In wrestling terms, Florida politicians have suffered a pile-driver, full-nelson and double-knee gut-buster.
All within the last few weeks.
And all delivered by judges who say political hacks don't have the right to thwart the people's will, or trample on the state constitution, just because they want to.
The good news is that these politicians aren't in the wrestling ring. Otherwise, they'd be in traction, and we'd be looking at them in singlets. (Eww.)
Still, the politicians could stave off futures smackdowns — and save time and money — if they'd quit trying to usurp the people's power and just do their jobs.
One recent beatdown came at the hands of a judge who schooled them on the facts that most of us learned back in civics class — that the constitution can't be ignored.
The ruling came in a case involving a group of fed-up parents who sued the state, saying they are sick and tired of Florida politicians short-changing our public schools.
The parents argue that Florida's school system — which features one of the lowest graduation rates in America — violates the state's constitutional obligation to provide a "high quality" education.
They have a good point.
But legislators, who would rather eat glass than properly fund schools, objected, saying that they shouldn't have to live up to such a silly and nebulous requirement … even if it is specifically spelled out in Article 9 of the constitution.
The judge basically said that if legislators want to argue that Florida schools and their 47th-place ranking for graduation rates are, in fact, "high quality," they are free to do so. But they can't just disregard the parts of the constitution they don't like.
We could perhaps ignore this silly legal strategy by legislators if it were a lone example. But it's not.
Legislators also got court-whacked in their pitiful attempt to protect their right to gerrymander.
Lawmakers, you see, know that Floridians will probably approve two fair-districting amendments on the November ballot. Amendments 5 and 6, after all, are good ideas — moves to prohibit politicians from drawing snake-like districts that slink through seven or eight counties and split neighborhoods in half, just so the politicians can get enough partisan voters to stay in office.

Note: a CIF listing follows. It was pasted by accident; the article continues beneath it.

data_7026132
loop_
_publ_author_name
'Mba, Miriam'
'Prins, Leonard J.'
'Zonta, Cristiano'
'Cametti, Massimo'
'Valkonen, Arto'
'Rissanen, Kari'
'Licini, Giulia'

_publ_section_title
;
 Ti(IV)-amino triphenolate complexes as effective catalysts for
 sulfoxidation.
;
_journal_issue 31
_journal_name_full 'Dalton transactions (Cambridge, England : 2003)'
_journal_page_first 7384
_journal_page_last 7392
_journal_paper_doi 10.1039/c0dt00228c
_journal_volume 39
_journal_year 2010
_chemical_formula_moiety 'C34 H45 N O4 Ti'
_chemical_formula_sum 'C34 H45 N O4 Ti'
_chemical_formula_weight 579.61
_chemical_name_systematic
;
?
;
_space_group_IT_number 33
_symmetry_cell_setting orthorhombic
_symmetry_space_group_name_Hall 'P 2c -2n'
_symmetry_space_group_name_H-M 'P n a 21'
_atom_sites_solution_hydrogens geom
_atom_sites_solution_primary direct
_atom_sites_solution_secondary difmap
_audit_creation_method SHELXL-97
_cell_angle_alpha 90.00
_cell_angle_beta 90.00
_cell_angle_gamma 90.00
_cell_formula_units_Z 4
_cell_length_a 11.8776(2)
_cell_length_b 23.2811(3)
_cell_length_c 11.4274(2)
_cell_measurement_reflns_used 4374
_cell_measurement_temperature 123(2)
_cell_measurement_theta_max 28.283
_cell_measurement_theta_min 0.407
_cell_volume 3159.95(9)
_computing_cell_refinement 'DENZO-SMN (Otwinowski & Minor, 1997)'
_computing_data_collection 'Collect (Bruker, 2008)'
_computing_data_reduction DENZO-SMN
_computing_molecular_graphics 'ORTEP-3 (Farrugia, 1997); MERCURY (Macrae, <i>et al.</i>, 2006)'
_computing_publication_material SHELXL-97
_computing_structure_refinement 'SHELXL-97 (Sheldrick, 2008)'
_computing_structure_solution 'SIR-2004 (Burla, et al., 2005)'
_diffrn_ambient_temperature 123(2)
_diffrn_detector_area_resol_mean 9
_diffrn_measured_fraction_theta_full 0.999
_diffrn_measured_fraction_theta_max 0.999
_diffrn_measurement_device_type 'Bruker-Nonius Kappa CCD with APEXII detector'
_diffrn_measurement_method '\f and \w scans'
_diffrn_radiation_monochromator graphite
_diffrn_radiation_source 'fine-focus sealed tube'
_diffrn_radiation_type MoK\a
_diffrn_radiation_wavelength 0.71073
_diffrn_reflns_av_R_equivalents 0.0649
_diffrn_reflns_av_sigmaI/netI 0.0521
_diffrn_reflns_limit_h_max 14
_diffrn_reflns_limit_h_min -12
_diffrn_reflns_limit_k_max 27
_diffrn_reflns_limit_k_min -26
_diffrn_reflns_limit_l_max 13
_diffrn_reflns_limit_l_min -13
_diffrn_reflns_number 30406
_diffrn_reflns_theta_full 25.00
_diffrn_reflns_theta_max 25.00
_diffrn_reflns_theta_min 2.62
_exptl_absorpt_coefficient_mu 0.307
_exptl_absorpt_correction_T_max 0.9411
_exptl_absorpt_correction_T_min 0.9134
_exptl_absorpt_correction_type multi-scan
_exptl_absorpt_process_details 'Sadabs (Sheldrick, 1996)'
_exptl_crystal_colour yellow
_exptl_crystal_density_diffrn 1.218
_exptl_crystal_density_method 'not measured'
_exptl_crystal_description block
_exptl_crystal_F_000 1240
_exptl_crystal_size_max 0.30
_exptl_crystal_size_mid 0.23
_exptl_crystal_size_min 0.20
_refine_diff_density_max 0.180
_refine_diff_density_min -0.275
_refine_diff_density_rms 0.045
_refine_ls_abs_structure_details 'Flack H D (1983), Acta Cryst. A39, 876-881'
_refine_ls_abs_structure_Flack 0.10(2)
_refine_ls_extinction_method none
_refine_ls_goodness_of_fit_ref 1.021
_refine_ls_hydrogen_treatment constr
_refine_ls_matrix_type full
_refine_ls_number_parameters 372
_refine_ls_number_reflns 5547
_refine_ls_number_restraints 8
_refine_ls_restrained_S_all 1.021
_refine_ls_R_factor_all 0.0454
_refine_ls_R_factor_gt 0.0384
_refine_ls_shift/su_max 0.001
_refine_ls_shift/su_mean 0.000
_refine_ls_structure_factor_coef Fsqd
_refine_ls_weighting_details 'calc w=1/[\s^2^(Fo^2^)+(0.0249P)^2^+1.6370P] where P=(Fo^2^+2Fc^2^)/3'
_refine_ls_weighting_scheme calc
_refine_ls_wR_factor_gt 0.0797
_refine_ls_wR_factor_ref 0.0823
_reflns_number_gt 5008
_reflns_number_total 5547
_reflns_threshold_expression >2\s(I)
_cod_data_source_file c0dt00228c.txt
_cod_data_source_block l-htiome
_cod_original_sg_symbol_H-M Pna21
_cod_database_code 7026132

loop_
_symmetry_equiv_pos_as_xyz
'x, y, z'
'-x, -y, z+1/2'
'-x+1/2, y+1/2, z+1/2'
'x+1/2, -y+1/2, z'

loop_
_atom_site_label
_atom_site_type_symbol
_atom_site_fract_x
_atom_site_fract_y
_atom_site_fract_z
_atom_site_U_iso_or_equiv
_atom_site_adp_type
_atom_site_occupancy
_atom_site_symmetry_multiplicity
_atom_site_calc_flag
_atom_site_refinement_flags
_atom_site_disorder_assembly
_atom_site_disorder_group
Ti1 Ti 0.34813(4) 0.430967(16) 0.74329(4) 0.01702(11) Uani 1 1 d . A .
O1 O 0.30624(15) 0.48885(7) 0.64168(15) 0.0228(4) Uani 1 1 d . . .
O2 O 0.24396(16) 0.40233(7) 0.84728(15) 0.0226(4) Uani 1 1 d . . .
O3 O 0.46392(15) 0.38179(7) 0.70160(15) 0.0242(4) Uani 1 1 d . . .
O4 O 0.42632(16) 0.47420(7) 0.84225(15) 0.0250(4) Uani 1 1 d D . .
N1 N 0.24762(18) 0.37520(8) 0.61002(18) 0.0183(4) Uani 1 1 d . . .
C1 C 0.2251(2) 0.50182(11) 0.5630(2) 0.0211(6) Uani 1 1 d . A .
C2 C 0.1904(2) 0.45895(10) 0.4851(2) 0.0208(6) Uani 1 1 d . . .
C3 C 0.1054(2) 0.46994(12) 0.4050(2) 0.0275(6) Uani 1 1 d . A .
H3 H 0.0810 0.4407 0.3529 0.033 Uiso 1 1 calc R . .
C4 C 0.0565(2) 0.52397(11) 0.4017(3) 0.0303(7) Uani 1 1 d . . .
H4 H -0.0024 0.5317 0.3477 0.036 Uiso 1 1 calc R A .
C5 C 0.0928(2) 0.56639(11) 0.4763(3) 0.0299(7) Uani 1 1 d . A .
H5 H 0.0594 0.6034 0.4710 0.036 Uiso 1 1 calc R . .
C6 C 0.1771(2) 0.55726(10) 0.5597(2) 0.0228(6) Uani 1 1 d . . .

The amendments would make elections more fair — which is the last thing these guys want. If the deck ain't stacked, they don't want to play the game.
So legislators tried to add their own redistricting amendment to the ballot (No. 7) — one where the main goal was to undermine the impact of the other two.
Sound confusing? Well, you're not alone. The judge handling the case said the legislators' ham-handed effort to thwart voters took him more than three days to understand. Hizzoner, an appointee of both Jeb Bush and Charlie Crist, then tossed their proposed amendment off the ballot.
Lawmakers cherish their ability to gerrymander far too much to take no for an answer. In fact, upcoming house speaker Dean Cannon cared so much that he personally argued the appeal before the Supreme Court, which ruled against him late Tuesday.
But the legal beatdowns don't stop there.
Last week, another judge ruled that the legislature's attempts to gut the state's growth-management laws were unconstitutional. Another ruled earlier that legislators were trying to overstep their authority in trying to obstruct federal healthcare reform. The Supreme Court agreed with that one, too.
In most every case, the politicians tried to argue that rules don't apply to them.
And one judge after another reminded them that they are wrong.
The silliest part of all of this is that most of these lawsuits and amendment fights wouldn't be an issue if Florida politicians just did what they are supposed to do in the first place.
If they took care of our schools.
If they didn't try to rig elections.
If they'd stop playing games and simply do their jobs.
Scott Maxwell, who vows to never again link the words "politicians" and "singlets" … without at least first providing a nausea warning, can be reached at firstname.lastname@example.org or 407-420-6141.Copyright © 2015, The Baltimore Sun